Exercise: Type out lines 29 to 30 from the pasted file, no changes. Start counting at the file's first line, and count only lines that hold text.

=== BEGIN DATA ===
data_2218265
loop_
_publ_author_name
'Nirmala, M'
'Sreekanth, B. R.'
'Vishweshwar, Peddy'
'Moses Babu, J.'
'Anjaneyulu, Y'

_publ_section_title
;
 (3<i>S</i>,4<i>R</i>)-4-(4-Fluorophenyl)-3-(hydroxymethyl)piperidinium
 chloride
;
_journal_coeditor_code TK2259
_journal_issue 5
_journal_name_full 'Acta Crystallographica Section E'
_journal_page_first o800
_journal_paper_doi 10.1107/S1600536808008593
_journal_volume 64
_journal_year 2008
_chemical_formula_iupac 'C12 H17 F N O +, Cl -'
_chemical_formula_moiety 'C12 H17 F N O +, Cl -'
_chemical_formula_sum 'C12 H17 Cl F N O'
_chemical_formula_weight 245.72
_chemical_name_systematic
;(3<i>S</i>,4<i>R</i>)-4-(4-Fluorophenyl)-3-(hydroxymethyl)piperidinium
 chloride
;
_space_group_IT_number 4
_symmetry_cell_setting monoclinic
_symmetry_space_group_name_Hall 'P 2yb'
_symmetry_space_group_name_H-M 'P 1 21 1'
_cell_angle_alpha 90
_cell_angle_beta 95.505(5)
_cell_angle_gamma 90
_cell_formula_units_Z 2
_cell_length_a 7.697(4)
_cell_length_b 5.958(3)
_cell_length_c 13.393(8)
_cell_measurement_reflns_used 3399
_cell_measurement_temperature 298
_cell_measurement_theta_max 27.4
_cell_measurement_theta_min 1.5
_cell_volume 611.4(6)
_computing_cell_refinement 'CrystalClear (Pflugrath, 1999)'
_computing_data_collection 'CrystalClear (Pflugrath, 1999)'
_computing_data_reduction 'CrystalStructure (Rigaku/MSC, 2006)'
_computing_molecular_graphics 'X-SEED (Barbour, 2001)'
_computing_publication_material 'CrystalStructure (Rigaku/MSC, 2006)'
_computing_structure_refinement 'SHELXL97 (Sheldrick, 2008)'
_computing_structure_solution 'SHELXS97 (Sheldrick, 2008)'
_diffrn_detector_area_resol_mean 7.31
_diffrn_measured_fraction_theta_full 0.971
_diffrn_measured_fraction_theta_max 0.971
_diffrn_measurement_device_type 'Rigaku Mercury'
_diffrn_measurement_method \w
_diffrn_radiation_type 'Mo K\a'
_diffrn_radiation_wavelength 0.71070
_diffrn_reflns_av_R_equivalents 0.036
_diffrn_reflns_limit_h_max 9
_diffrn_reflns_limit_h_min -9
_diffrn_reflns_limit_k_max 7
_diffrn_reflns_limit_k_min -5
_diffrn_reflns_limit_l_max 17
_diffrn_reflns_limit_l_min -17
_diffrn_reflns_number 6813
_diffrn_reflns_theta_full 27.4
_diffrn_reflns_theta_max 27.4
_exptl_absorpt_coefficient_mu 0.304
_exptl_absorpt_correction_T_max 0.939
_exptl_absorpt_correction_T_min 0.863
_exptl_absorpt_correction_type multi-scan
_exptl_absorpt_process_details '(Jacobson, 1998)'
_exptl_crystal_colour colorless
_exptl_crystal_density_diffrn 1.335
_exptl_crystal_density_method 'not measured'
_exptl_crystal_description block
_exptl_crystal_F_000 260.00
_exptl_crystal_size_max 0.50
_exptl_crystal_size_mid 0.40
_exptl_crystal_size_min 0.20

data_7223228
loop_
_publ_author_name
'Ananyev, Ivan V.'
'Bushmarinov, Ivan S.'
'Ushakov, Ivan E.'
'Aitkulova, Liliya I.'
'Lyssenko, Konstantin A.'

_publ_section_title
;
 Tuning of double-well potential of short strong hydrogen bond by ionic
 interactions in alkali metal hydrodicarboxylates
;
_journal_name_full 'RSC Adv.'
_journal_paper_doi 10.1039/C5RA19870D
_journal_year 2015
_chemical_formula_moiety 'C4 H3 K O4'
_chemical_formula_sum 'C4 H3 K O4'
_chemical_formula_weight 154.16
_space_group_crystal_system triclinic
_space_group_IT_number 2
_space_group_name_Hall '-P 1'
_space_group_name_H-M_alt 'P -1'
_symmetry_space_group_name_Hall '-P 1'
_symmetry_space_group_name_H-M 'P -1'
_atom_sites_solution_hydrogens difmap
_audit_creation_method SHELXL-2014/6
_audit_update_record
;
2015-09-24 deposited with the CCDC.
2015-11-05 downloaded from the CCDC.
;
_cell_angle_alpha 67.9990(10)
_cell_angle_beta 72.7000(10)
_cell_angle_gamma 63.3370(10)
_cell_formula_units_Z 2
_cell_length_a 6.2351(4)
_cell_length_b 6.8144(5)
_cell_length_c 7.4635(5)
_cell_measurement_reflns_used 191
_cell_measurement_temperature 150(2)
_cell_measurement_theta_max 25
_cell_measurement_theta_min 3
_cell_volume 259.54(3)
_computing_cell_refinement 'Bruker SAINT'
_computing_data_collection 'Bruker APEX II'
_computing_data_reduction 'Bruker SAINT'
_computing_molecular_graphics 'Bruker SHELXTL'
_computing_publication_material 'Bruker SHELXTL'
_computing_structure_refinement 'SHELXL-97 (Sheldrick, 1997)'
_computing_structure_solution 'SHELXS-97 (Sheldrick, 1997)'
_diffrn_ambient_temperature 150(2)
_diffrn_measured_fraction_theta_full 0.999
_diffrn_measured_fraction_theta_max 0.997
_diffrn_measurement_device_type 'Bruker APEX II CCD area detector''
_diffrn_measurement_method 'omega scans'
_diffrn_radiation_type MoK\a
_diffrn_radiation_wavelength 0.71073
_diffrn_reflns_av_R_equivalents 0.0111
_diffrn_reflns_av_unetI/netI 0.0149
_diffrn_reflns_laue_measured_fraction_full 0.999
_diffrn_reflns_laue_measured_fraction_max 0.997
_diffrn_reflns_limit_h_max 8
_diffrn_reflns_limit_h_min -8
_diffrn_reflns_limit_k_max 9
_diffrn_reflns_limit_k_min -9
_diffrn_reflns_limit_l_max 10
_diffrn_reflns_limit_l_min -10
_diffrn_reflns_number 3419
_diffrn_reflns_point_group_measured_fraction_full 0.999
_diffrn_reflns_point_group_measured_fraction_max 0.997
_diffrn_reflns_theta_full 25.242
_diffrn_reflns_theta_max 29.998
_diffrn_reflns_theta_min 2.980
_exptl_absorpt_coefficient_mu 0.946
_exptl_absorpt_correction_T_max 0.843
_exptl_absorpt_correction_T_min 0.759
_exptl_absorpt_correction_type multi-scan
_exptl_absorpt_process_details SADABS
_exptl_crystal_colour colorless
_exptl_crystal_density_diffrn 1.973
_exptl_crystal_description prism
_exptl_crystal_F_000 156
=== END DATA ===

_space_group_IT_number 4
_symmetry_cell_setting monoclinic